Clients charged fixed fees in almost half of all transactions, survey finds
Davies: “small steps in the right direction”
Clients are paying law firms fixed fees in almost half of all transactions, while unbundling is becoming a significant feature of the market place, a survey for the Legal Services Consumer Panel has found.
While the percentage of all consumer transactions carried out under fixed fees grew from 46% this year from 38% in 2012, the increase was particularly dramatic in family law, where it rose from in one in 10 cases to almost half.
In the first release of data from this year’s annual tracker survey, researchers found that fixed fees were most common in will-writing (71%), followed by conveyancing (66%) and immigration (55%).
Hourly rates accounted for less than 10% of transactions, being most regularly used for probate and employment cases.
Almost one in five transactions involve some degree of unbundling, where the provider and consumer share tasks between them. Probate, employment and immigration are the most common legal tasks where this happens.
The research, carried out by YouGov, is based on a representative sample of 1,896 adults, and a further 1,060 who have used legal services in the last two years.
The survey showed that since first undertaken in 2011, there have been increases in shopping around, from 21% to 24%, in happiness with the choice available, from 65% to 68% and satisfaction with value for money, which rose from 57% to 63%.
There was a big drop in the number of people saying they found it difficult to compare lawyers, from 28% to 14%. This contrasts with the very low numbers of consumers who use comparison websites, still only 2%.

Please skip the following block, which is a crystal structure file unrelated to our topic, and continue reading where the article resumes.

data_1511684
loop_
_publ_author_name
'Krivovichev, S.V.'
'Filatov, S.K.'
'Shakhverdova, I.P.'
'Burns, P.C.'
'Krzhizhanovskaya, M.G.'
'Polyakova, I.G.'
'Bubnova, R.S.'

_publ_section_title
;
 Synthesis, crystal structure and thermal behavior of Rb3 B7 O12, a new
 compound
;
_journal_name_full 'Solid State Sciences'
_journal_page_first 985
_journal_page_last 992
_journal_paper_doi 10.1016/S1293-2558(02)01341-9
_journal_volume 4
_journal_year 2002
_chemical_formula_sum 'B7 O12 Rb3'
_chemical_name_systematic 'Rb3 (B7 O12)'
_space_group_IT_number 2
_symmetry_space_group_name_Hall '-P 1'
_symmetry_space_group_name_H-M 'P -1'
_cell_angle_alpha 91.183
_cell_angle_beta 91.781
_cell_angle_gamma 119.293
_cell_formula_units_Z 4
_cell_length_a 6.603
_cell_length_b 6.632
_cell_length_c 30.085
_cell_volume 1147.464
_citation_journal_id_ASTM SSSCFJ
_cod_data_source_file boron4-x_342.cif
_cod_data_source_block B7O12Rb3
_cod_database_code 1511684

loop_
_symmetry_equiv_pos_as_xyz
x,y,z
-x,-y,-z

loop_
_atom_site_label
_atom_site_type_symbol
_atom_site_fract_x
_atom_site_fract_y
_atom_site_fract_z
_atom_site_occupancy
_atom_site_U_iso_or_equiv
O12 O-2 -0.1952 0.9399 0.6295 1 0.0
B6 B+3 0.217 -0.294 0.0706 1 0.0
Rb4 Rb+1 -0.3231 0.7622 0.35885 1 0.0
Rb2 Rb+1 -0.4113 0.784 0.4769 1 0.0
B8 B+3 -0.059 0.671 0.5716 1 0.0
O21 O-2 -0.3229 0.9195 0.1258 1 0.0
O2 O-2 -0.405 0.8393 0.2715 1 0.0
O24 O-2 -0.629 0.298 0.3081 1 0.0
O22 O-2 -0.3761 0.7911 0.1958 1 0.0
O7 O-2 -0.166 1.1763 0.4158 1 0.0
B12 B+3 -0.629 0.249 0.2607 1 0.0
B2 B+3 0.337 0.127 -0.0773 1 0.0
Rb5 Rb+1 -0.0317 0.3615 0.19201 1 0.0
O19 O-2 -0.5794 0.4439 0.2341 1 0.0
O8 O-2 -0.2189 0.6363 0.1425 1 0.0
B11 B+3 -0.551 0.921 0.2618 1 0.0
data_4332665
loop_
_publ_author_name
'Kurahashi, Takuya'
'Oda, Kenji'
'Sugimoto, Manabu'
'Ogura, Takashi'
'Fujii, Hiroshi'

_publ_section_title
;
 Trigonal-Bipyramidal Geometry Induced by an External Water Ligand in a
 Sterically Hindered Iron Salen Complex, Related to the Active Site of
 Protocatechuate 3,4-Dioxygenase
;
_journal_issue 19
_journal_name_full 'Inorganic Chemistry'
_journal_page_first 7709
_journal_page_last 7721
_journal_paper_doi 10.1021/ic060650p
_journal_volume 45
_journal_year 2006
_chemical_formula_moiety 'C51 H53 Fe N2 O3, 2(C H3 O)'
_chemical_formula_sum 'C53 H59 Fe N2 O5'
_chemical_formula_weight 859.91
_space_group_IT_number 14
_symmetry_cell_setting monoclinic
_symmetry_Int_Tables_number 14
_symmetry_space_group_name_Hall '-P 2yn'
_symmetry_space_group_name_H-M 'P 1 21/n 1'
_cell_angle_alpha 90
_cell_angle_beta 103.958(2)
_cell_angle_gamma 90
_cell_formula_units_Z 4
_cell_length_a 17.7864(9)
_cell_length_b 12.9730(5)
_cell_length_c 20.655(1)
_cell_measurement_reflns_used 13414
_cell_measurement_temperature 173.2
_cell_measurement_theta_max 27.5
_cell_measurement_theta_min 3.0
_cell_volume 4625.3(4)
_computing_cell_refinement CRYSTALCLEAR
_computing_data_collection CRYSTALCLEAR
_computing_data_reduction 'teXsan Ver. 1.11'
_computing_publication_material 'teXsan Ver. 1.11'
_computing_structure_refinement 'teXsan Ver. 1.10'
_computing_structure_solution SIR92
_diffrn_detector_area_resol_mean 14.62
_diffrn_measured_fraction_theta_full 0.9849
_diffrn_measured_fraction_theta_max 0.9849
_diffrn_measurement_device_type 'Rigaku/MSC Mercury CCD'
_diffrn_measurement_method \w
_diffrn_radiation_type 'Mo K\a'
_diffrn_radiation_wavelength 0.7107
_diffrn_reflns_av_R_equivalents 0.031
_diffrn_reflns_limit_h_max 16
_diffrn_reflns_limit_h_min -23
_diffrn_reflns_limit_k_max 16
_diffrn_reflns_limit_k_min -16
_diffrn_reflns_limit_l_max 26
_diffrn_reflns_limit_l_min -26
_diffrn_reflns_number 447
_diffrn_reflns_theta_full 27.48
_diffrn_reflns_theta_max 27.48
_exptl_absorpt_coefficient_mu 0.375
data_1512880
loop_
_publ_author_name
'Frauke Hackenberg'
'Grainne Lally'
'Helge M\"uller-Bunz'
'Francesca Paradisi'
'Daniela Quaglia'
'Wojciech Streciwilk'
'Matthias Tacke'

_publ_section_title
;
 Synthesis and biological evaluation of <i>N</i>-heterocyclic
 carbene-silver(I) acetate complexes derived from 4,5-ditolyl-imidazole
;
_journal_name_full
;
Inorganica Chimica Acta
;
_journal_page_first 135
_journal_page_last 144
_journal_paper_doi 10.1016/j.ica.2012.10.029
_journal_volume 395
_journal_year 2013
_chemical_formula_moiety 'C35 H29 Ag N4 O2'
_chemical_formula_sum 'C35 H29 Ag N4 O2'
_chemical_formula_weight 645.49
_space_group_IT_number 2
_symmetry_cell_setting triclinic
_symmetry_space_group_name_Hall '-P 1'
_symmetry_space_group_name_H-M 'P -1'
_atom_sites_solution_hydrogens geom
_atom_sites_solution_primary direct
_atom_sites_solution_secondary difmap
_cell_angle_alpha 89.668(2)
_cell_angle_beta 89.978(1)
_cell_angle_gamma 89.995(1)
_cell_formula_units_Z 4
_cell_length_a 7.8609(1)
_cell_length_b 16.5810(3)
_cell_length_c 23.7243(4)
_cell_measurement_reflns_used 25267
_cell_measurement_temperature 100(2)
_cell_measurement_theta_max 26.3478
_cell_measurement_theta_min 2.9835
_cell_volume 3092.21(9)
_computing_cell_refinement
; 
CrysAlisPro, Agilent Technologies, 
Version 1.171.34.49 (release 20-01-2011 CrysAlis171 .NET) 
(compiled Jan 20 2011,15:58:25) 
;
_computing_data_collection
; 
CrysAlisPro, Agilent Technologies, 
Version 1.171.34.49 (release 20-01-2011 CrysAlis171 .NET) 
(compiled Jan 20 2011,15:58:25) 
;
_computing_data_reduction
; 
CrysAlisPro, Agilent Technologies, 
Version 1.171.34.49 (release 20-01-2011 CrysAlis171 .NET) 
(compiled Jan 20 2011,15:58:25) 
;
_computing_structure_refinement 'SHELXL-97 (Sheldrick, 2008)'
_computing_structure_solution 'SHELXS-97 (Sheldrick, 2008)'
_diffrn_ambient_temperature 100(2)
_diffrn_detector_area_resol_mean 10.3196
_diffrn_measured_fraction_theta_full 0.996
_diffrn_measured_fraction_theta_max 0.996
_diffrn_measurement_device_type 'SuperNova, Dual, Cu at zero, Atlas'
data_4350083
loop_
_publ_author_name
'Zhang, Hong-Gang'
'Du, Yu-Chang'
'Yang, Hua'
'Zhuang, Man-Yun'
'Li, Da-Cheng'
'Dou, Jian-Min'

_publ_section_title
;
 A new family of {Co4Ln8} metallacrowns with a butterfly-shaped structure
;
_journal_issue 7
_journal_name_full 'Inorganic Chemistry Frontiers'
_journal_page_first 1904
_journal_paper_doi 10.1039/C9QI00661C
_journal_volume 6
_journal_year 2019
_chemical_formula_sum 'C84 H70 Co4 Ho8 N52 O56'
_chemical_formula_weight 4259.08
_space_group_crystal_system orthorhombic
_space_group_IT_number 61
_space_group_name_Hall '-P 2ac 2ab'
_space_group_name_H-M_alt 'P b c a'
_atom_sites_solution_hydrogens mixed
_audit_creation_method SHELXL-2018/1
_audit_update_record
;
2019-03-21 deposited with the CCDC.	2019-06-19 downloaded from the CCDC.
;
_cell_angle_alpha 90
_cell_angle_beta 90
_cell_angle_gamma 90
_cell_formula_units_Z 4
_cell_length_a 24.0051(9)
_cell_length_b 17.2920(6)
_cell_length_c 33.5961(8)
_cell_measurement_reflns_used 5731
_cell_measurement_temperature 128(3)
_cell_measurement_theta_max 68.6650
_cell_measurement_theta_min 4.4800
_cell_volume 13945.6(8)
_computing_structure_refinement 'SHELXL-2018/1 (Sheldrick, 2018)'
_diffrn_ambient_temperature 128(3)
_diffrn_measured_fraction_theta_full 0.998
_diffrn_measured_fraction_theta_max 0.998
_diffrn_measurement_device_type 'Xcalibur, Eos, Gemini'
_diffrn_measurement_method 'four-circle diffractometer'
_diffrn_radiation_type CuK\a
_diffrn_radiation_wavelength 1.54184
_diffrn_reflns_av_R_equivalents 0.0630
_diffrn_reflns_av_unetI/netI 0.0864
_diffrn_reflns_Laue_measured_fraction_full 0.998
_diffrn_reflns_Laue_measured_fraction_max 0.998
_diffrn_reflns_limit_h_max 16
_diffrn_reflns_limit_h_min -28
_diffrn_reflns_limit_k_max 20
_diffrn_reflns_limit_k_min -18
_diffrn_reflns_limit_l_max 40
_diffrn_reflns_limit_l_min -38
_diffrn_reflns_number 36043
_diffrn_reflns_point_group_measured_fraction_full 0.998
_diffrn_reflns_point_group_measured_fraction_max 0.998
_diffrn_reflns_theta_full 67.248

A new question in the survey on type of firm showed that large corporate firms, national brands with local offices, and online only services made up a fifth of all providers.
Small firms and sole practices had that lowest market share in the personal injury world, with around 45%. They had the highest share in probate, with 80%, followed by will-writing and family work.
Elisabeth Davies, chair of the consumer panel, welcomed the increase in shopping around, and said the panel was not surprised that fixed fees had “become the norm” for will-writing and conveyancing.
“It’s what consumers have been calling for and it’s surely no coincidence that they’re now reporting getting better value for money,” she said.
“These figures represent small steps in the right direction but there is no room for complacency. While consumers now have the appetite to compare lawyers on quality and price, low use of comparison websites and quality marks still limits the extent to which people can make informed choices.
“In an effort to make legal services more affordable, there is evidence of large numbers of firms offering deals where tasks are shared between lawyers and consumers. Such ‘unbundled’ delivery is a welcome development, but these deals are no excuse for a second-rate service.”
She added that the panel plans to carry out research on unbundling with the Legal Services Board later this year.
Tags: comparison websites, fixed fees, Legal Services Consumer Panel, unbundling
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